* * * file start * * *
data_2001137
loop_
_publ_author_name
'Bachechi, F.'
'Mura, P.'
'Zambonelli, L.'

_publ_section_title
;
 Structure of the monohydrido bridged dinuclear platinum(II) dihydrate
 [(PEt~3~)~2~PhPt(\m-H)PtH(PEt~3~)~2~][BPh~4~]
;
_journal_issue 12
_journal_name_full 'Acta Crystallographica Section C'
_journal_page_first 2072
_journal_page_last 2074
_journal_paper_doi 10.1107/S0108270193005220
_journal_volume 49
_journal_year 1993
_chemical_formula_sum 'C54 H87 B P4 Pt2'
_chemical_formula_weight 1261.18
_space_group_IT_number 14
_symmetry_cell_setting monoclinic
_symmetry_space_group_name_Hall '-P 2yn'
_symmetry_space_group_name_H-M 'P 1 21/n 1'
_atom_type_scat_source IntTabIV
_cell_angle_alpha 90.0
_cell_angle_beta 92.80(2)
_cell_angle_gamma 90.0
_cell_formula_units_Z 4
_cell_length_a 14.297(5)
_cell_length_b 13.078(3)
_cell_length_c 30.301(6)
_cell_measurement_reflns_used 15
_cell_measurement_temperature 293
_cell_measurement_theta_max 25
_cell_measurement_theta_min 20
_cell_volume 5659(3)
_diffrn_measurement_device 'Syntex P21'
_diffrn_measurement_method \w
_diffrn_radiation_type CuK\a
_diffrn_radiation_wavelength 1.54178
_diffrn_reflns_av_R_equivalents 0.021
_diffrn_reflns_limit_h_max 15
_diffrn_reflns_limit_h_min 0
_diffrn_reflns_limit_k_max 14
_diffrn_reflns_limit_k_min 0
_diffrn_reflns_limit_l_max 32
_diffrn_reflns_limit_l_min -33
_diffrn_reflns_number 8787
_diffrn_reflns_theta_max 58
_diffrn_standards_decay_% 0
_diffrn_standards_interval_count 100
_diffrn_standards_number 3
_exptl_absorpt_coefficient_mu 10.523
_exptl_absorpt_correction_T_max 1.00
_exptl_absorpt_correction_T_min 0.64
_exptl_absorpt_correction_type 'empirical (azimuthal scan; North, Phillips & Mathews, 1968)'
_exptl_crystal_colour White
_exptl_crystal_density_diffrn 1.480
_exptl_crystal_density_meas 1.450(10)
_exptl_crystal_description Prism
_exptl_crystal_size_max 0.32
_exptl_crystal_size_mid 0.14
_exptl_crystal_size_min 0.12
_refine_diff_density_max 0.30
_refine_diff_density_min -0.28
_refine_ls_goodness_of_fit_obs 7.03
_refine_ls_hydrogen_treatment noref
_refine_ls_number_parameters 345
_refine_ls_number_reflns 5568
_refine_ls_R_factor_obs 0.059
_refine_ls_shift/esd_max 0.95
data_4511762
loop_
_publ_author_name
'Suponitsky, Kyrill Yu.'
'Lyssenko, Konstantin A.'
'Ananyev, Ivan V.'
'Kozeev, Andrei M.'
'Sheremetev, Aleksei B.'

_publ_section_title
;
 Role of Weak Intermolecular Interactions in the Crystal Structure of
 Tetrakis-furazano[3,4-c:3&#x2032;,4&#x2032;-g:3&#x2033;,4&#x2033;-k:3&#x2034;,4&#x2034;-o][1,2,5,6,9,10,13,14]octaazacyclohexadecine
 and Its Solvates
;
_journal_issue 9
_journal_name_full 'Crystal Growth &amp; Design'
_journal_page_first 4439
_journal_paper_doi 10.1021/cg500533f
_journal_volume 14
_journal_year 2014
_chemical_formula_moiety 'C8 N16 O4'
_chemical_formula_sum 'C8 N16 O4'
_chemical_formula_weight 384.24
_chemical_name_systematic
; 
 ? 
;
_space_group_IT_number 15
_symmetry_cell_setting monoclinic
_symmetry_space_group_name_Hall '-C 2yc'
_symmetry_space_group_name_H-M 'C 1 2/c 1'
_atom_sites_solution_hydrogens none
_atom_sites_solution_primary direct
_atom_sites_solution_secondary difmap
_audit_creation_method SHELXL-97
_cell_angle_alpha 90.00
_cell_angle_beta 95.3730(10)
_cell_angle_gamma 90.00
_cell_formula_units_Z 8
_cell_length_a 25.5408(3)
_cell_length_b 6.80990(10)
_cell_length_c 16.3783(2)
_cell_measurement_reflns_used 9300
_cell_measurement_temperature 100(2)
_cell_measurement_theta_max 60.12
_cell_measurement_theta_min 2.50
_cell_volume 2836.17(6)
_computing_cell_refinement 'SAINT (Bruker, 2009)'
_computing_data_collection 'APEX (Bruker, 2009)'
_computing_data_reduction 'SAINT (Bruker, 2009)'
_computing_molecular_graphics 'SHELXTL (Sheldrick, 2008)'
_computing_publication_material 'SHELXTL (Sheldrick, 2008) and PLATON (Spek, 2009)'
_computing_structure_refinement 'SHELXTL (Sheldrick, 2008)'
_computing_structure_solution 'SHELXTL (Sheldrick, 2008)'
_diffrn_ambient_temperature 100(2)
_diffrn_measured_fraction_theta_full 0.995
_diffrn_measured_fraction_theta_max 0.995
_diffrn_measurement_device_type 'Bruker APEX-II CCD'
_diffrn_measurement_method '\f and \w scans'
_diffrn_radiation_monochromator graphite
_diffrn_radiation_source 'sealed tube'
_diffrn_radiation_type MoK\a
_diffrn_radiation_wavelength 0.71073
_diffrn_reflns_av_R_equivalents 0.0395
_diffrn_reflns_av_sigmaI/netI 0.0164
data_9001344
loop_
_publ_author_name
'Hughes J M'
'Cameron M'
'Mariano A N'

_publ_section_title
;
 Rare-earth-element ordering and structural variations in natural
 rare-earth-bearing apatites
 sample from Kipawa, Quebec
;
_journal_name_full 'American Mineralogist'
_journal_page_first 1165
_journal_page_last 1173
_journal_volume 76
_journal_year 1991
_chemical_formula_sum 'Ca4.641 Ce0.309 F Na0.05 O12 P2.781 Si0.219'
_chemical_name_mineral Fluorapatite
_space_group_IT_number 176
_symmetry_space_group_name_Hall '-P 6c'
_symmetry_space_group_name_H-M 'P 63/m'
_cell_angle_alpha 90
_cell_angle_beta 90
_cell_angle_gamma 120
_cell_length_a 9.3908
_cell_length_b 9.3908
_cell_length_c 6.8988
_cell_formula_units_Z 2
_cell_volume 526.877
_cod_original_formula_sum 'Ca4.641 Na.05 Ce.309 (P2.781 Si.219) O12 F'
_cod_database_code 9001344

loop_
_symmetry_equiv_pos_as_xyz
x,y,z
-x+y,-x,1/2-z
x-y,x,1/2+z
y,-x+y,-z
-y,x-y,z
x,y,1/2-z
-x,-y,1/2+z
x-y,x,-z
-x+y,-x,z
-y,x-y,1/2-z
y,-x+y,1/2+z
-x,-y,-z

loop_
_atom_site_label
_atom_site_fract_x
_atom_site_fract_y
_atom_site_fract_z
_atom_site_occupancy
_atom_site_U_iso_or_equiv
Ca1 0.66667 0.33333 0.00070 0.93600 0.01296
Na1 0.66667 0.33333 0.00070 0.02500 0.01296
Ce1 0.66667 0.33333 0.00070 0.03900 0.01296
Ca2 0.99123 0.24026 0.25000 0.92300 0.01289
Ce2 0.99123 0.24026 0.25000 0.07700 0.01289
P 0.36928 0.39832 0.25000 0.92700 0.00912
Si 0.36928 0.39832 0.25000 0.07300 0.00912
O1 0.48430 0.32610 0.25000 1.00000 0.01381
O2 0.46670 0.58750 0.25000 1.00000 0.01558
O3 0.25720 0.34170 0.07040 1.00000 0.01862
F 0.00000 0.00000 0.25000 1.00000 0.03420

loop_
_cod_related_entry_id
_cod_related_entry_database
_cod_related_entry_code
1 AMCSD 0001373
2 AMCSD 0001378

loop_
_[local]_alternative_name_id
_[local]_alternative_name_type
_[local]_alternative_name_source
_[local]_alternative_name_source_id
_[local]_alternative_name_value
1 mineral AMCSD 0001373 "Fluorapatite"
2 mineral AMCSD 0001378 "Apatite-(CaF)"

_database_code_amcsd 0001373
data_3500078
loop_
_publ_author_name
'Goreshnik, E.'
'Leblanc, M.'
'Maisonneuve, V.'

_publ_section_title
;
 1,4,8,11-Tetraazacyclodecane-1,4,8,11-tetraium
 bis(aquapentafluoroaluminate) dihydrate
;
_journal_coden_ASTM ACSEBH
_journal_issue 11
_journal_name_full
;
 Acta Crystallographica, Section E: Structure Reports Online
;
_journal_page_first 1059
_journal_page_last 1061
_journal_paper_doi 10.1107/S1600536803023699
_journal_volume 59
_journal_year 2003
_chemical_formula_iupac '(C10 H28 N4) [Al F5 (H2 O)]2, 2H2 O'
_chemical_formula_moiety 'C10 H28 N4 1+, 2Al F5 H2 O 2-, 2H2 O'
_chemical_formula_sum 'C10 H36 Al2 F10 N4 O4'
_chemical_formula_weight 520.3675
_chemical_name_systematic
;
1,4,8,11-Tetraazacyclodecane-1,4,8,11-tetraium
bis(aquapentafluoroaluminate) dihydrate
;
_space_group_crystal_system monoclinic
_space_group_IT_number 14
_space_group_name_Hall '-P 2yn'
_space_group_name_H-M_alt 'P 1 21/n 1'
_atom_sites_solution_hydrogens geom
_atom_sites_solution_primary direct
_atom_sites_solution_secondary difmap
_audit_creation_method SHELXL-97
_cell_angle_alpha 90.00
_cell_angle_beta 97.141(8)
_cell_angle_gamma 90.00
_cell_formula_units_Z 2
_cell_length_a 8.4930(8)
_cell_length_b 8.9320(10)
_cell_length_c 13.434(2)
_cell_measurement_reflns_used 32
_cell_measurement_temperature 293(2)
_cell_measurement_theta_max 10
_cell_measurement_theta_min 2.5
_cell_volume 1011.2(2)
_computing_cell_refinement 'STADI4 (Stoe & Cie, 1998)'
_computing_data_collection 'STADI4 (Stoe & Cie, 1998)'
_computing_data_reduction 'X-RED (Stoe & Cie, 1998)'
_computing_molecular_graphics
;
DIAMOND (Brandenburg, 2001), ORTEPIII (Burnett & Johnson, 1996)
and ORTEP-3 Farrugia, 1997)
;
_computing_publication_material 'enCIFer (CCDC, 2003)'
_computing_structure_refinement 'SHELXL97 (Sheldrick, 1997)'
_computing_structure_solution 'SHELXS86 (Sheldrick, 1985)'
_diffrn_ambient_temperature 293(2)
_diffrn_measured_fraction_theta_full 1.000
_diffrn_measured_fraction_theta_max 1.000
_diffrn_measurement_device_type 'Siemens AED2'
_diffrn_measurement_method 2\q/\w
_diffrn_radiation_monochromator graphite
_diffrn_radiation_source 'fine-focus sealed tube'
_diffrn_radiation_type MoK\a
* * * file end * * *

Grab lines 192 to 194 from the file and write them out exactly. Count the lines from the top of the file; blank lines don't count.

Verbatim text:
Na1 0.66667 0.33333 0.00070 0.02500 0.01296
Ce1 0.66667 0.33333 0.00070 0.03900 0.01296
Ca2 0.99123 0.24026 0.25000 0.92300 0.01289